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DSO diving deeper into ambient post-rock territory - 95%

NausikaDalazBlindaz, August 3rd, 2012

Another mighty missive from Deathspell Omega in the form of an mini-album EP and it's a surprise in that the band is expanding its sonic range into something more atmospheric, doomy and emotional. Opening track "... I had a salowe vision" (sic) is a brief yet astonishing foray into intense and bleak apocalyptic post-rock of ringing chords and lots of dark, anguished space recognisable to fans of Caina and Godspeed You Black Emperor perhaps. Suddenly "Fiery Serpents" explodes upon us in all its heavy, intricate yet melodic black metal fury: stop-start rhythms, nuclear-powered drumming, constantly twisting and turning arrangements, and occasional swanky passages of staccato riffing and drum rolls all overlaid by the familiar gnarly-snarly vocals. The tracks are very short and stop very abruptly and you wonder how the band manages to control its energy so well that each song is clear and distinct from the others and still manages to pack so much in the way of melody, rhythm and intense aggression into the space of about 3 - 4 minutes.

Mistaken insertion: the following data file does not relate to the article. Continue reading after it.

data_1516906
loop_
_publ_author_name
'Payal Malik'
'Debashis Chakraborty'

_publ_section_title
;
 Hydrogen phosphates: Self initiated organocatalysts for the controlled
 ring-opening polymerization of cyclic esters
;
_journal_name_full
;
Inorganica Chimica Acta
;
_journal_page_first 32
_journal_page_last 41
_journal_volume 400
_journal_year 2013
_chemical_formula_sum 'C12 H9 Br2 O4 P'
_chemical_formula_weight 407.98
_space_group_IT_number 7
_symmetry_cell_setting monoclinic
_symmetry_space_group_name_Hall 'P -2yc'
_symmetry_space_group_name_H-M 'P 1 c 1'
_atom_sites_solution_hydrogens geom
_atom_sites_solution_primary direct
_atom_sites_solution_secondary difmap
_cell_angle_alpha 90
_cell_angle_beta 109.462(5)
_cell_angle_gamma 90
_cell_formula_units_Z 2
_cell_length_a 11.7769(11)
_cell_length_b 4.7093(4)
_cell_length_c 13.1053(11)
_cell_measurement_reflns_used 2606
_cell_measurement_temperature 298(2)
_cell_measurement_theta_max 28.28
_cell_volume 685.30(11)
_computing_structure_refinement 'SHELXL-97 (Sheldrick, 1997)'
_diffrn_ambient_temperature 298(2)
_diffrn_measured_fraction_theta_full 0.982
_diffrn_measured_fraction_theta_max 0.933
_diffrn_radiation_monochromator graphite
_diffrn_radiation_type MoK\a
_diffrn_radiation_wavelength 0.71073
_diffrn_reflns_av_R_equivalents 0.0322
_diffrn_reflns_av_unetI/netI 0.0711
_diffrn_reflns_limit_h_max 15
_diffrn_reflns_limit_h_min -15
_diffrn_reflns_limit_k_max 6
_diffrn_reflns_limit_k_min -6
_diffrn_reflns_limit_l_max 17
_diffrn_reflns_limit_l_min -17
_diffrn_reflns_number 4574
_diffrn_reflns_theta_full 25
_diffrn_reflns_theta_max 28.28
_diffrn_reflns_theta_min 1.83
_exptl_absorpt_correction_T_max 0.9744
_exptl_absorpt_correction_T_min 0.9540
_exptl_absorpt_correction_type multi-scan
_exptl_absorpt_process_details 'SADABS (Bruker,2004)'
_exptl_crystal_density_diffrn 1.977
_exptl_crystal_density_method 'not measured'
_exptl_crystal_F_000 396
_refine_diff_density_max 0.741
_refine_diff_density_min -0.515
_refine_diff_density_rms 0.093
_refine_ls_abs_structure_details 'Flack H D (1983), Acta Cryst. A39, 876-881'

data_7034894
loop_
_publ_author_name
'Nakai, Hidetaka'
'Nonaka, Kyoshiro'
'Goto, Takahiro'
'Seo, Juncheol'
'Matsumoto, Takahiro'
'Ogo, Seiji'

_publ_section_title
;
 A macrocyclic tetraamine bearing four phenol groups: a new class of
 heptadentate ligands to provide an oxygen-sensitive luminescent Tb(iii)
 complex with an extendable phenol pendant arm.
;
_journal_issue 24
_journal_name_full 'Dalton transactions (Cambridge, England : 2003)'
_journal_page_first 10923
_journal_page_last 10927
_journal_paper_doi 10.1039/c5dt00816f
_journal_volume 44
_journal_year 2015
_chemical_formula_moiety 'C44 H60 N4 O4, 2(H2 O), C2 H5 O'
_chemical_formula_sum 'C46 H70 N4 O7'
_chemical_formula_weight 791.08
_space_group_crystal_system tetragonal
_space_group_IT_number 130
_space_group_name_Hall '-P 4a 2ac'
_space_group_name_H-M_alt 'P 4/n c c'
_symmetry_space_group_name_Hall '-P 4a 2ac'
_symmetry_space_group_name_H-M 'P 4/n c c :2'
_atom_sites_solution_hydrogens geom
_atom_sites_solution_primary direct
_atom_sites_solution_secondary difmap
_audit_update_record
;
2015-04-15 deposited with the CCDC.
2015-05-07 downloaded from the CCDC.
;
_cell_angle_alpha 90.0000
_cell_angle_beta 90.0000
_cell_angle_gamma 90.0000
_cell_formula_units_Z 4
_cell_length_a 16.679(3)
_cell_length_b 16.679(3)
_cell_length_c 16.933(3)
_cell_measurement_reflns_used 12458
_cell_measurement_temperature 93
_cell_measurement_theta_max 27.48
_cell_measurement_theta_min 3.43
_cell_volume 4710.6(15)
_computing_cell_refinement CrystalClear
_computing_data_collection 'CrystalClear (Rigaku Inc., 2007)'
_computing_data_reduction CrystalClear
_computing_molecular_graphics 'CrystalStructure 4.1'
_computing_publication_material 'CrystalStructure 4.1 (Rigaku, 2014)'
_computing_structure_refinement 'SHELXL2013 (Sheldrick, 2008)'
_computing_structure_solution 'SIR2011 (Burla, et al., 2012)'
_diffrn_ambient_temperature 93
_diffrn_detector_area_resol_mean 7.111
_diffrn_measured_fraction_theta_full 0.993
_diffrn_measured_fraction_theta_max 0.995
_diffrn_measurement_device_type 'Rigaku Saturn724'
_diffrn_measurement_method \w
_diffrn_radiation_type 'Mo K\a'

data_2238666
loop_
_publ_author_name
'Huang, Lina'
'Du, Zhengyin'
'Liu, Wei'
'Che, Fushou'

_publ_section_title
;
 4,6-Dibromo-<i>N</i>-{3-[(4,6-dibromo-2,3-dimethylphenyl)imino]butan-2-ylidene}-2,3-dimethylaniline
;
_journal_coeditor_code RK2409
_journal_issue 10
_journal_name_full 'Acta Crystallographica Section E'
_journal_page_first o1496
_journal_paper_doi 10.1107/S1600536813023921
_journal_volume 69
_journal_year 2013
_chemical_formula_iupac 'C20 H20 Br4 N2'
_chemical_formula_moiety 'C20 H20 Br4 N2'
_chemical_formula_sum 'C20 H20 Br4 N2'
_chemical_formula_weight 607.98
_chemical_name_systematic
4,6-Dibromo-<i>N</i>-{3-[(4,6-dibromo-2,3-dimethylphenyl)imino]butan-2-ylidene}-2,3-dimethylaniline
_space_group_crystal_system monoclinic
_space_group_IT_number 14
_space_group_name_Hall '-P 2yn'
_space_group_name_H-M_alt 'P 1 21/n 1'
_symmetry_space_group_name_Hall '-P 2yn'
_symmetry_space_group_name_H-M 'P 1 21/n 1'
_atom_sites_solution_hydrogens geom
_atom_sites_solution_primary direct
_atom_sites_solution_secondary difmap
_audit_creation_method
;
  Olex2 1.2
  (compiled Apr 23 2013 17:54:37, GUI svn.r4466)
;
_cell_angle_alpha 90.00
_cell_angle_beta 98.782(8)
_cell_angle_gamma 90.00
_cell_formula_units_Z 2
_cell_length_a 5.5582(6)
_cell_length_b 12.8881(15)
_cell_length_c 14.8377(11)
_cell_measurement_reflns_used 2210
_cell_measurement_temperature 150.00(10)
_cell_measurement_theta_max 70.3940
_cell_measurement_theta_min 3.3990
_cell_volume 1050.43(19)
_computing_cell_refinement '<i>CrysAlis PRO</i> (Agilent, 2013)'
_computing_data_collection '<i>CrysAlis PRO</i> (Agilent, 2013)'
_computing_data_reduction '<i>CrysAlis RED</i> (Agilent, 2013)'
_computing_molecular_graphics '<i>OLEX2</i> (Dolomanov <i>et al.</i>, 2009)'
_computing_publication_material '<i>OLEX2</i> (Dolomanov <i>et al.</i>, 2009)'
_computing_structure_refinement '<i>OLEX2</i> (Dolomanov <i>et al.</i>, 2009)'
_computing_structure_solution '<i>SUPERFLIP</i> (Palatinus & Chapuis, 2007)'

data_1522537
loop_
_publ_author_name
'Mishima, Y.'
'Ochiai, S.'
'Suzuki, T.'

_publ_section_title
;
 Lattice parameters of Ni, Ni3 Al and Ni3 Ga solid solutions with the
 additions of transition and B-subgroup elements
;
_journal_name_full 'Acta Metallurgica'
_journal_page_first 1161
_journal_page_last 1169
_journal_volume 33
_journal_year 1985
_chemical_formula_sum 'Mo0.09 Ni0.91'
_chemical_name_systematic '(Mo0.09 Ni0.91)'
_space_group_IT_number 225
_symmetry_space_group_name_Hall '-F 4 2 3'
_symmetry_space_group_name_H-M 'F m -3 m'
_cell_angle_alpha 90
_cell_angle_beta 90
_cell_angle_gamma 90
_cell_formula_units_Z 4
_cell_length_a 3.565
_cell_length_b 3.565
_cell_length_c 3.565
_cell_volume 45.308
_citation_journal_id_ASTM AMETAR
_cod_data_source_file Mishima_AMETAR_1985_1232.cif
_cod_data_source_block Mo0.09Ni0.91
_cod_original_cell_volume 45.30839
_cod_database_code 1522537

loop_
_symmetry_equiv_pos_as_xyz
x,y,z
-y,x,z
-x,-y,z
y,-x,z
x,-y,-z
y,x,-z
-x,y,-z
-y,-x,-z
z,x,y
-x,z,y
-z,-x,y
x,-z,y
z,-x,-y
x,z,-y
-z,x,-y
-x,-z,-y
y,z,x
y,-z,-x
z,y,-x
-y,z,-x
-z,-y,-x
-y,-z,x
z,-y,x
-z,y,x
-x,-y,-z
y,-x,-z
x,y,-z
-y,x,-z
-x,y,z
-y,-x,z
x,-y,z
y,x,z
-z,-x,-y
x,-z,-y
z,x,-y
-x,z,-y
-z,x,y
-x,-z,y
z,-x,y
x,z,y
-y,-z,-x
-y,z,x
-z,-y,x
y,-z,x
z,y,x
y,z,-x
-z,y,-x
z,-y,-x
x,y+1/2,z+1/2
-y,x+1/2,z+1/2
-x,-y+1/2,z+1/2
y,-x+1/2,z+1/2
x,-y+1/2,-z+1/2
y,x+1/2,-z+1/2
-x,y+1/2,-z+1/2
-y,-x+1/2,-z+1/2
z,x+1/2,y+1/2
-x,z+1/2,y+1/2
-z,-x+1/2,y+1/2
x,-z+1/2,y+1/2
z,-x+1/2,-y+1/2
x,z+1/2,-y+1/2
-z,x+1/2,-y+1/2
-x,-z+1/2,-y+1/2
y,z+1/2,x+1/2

Can't believe we're halfway through the EP with "Sand", a confident swaggering piece with an off-kilter counter-melody to the main tune played on sparkle-toned electric guitar. Even that's an almost throwaway piece as "Abrasive Swirling Murk" pushes it aside with a complicated rhythm structure and more of those stuttering guitar riffs. This track builds down to a middling post-rock pace and (but for a brief pause) segues into "The cracked book of life" which unusually perhaps for DSO is quite a long instrumental piece of ambient post-rock groove with a trumpet loop surrounded by heavy guitar crunch and grind. A long mournful clean-toned guitar solo underlines the anguish of existence in which belief in a loving God is futile because God does not care about humanity and its misdeeds.

The recording may be very short (it's only 20 minutes in total) but there is such a lot packed into it that even DSO regulars must hear it a few times to register what the band has been able to do. Parts of the album can be quite trippy and quirky in the way guitar chords and notes can sometimes appear off-key against the rest of the music. The musicians are delving much deeper into the territory of atmospheric post-rock and might be taking on an avantgarde jazz influence as well, all the while maintaining a firm grip on their black metal foundation with their fuzzy rhythm guitars. As usual, the DSO lyrics are very dense and quite a mouthful for the vocalist to chant through. I am getting quite used to the idea of DSO releasing mini-albums rather than longer recordings: the mini-album format seems to suit the band's music very well, almost as if the musicians have to limit their exposure to their own stark and unwavering intensity or they'll end up absorbing too much radiant energy that their instruments release.